Nitrogen Removal by Delaware Crops


A.L. Shober
Department of Plant and Soil Sciences
University of Delaware

Click here for a print friendly PDF

Effective nutrient management minimizes nutrient losses to the environment while maximizing the crop nutrient uptake. Valid numbers for all nutrient inputs and outputs are required to most effectively manage nutrients in agronomic and vegetable crop systems. The amount of nitrogen (N) removed by the harvested portion of the crop is needed to develop nutrient balances. However, N removal by crops can vary considerably from field-to-field and year-to-year. The purpose of this document is to provide average values of N uptake for common Delaware grain, forage, and vegetable crops for use in nutrient management planning activities.

What is “Crop Nutrient Removal”?

Crop nutrient removal is defined as the total amount of nutrients removed from the field in the harvested portion of the crop (e.g., grain, silage, hay). The term crop nutrient removal should not be confused with crop nutrient uptake, which is defined as the total amount of nutrients contained in the entire crop at maturity. For example, this would include N in the grain, stover, and roots of a corn crop. Crop nutrient removal is lower than crop nutrient uptake because a significant percentage of the nutrients taken up by a crop are returned to the soil in the form of crop residues. Nutrients remaining in crop residues are subsequently available for uptake by crops planted in the next season.

Determining Crop Nitrogen Removal for Delaware Crops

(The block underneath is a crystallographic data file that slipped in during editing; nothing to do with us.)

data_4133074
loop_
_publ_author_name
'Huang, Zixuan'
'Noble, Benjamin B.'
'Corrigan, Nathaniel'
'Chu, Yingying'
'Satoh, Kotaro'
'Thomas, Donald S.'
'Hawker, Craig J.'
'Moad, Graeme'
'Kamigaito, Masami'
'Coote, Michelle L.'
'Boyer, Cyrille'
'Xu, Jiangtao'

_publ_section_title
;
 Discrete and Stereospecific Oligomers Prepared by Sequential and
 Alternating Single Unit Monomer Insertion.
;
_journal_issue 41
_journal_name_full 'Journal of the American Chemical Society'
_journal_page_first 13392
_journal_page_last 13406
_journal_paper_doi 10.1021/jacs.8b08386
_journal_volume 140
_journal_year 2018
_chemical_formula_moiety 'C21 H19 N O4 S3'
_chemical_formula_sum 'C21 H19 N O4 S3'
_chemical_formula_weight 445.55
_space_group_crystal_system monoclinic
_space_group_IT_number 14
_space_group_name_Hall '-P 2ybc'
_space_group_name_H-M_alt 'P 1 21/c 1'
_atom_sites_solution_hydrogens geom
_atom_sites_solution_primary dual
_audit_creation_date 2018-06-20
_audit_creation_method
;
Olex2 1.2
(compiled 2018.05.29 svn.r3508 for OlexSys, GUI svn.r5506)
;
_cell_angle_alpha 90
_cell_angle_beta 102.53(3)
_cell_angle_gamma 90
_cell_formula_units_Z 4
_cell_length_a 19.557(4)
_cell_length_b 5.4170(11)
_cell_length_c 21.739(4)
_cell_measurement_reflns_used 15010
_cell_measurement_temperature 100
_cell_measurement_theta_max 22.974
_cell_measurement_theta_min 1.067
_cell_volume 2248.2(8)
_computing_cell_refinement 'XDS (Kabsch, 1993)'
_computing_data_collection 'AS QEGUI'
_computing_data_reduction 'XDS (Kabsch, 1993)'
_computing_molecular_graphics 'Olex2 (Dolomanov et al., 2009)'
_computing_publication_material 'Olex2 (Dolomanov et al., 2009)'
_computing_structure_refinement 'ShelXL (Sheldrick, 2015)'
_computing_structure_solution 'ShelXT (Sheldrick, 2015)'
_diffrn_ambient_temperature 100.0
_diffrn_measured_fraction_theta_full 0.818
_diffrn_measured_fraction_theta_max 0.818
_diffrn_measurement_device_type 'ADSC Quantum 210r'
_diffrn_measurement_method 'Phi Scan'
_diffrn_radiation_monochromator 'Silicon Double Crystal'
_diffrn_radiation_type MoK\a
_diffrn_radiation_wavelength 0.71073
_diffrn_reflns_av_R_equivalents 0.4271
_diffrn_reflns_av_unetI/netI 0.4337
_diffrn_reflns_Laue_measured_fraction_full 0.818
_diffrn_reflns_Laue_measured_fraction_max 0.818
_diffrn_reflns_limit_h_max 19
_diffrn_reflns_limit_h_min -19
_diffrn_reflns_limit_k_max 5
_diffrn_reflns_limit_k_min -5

Removal of N by crops can be estimated using standard values for the N content in the harvested portion of the crop and crop yield. One reliable source of information about the N content of most Delaware crops is available in the Plant Nutrient Content Database, which was developed by the USDA Natural Resources Conservation Service (NRCS). However, the most accurate way to determine crop N removal is to have a representative sample of the harvested portion of the crop analyzed for N content. Analyzing crop samples for nutrient removal is different than routine plant tissue analysis, which is used to monitor the nutrient content of a crop or to identify nutrient deficiency or toxicity. For example, a subsample of the harvested grain that is collected from the combine or weigh wagon after yield determination is analyzed for N content to quantify N removal at harvest. In contrast, analysis of ear leaf samples collected at initial silking is useful to monitor corn nutrient content during the growing season. For vegetable crops, the use of standard values for N content may be preferable to harvested tissue analysis due to the difficulty encountered when trying to dry vegetables. Because of their high water content, a freeze drier is often required to prevent the vegetable samples from rotting during drying.